Hormones are biological chemicals produced primarily by the endocrine glands. These are the pituitary, pineal, thyroid, parathyroid, thymus, pancreas, adrenals, and ovaries. The endocrine glands and the hormones they produce interact with each other in very complex manners to regulate, control, and coordinate a variety of bodily functions and systems.

The best known female hormones are estrogen and progesterone. These are part of the steroid hormone family. Steroid hormones are made from cholesterol and synthesized in the ovaries, adrenals, and various tissues such as fat, skin, brain, liver, and uterus. The steroid hormones are responsible for sexual development, fertility, reproduction, and stress management. Thus, they play a central role in energy levels, stress levels, blood sugar levels, and overall emotional functioning.

As mentioned, all the hormones work together in the body. In an ideal situation they are at specific levels and relationships with each other. When hormones get out of balance, the body gets out of balance, and various symptoms are presented. The endocrine system is usually the first bodily system affected by nutritional deficiencies. A variety of vitamins and minerals are required to make hormones. When these are lacking, the body suffers.

Estrogen is made primarily in the ovaries and in fat cells. The fat cells become the primary site in menopausal women. There are actually three types of estrogen – estrone, estrodial, and estriol. So, it is important to understand these levels and relationships as well. Progesterone is made in the ovaries, adrenal glands, brain, and peripheral nerves. One of its main missions is to balance estrogen.

Sometimes a woman will be deficient in estrogen. She may experience hot flashes, night sweats, insomnia, mood swings, poor memory, vaginal dryness, bladder and urinary irritations or infections, headaches, migraines, decreased sexual response, depression, or lack of stamina. Her risk for osteoporosis or cardiovascular disease is increased. Women may also have too much estrogen in relationship to progesterone. This condition is called estrogen dominance. In this case she may experience heavy bleeding, clotting, cramping, water retention, breast issues (tenderness, lumpiness, cystic breasts, enlarged breasts, or fibrocystic breasts), weight gain, headaches, migraines, emotional instability, depression, anxiety, anger, decreased sexual response, thyroid dysfunction, cold hands and feet, blood sugar instability, sweet cravings, insomnia, gall bladder dysfunction, or acne.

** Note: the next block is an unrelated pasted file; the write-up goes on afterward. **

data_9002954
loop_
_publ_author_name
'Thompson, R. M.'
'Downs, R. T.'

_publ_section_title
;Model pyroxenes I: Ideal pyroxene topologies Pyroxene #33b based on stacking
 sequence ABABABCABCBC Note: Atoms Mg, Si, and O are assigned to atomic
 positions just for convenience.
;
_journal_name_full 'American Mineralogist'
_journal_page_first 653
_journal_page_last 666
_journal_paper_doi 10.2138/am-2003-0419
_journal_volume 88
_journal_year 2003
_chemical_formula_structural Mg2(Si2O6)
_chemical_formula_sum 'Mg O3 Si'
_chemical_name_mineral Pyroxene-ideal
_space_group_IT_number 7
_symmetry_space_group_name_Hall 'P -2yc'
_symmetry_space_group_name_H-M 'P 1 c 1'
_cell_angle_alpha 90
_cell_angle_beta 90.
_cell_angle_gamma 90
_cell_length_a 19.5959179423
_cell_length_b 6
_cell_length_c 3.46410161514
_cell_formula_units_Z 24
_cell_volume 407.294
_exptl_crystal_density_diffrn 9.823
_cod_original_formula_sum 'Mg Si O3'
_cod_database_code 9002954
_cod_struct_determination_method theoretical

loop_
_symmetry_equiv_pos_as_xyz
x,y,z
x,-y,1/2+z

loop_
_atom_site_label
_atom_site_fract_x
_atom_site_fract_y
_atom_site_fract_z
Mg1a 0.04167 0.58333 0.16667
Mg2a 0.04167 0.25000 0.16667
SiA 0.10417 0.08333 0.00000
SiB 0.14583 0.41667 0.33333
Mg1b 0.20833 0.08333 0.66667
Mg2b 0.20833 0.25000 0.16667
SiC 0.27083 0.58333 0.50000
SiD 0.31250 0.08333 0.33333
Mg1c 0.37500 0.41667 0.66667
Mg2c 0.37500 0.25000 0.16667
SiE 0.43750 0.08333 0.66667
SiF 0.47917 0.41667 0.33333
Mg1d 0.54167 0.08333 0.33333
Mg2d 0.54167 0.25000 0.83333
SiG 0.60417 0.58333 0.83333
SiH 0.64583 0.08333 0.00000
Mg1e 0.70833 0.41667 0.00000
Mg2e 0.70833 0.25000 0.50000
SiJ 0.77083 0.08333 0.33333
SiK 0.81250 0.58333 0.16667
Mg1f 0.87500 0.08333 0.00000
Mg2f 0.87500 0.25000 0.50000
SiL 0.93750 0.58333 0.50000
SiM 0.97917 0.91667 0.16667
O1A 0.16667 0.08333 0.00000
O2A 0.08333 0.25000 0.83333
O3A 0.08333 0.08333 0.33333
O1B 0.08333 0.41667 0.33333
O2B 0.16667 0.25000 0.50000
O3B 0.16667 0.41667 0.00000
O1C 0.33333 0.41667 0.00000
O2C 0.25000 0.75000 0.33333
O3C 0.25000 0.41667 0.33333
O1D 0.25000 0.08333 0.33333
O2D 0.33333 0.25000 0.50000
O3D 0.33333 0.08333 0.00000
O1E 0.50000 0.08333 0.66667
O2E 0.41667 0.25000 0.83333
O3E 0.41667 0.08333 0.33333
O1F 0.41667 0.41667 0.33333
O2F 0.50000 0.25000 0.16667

Sometimes a woman will be deficient in progesterone. Note many of these symptoms are similar to estrogen dominance. She may experience PMS, heavy bleeding, clotting, cramping, memory problems, muscle tension, fibromyalgia, water retention, insomnia, breast issues (tenderness, lumpiness, cystic breasts), weight gain, thyroid dysfunction, acne, headaches, migraines, anxiety, moodiness, hot flashes, depression, decreased sexual response, irregular periods, or spotting. A situation of excess progesterone is less common, so will not be discussed here.

Progesterone functions best when it is in the correct proportion with estrogen. They work together. While a woman is cycling, the proportions change throughout the cycle. When menopausal, the proportion should stay fairly constant.

This discussion is only scratching the surface of female hormones, but is intended to provide a basic understanding and serve as a starting point for your personal exploration of what may be happening in your body. If you currently suffer from any of the symptoms described above please be aware that this does not have to be the case. As mentioned, the endocrine system is one of the first to be impacted by nutrient deficiencies. Once specific hormone levels and relationships are determined a nutritional program can be developed to provide what the body needs to once again produce and manage hormones and have you feeling youthful and energetic.

Bernard Rosen, PhD is a Nutrition Consultant and Educator. He works with individuals, groups, and at corporations to create individualized nutrition and wellness programs. His office is in Mequon, WI. To learn more or to schedule an appointment, e-mail at bernie@brwellness.com, call (262) 389-9907 or go to www.brwellness.com.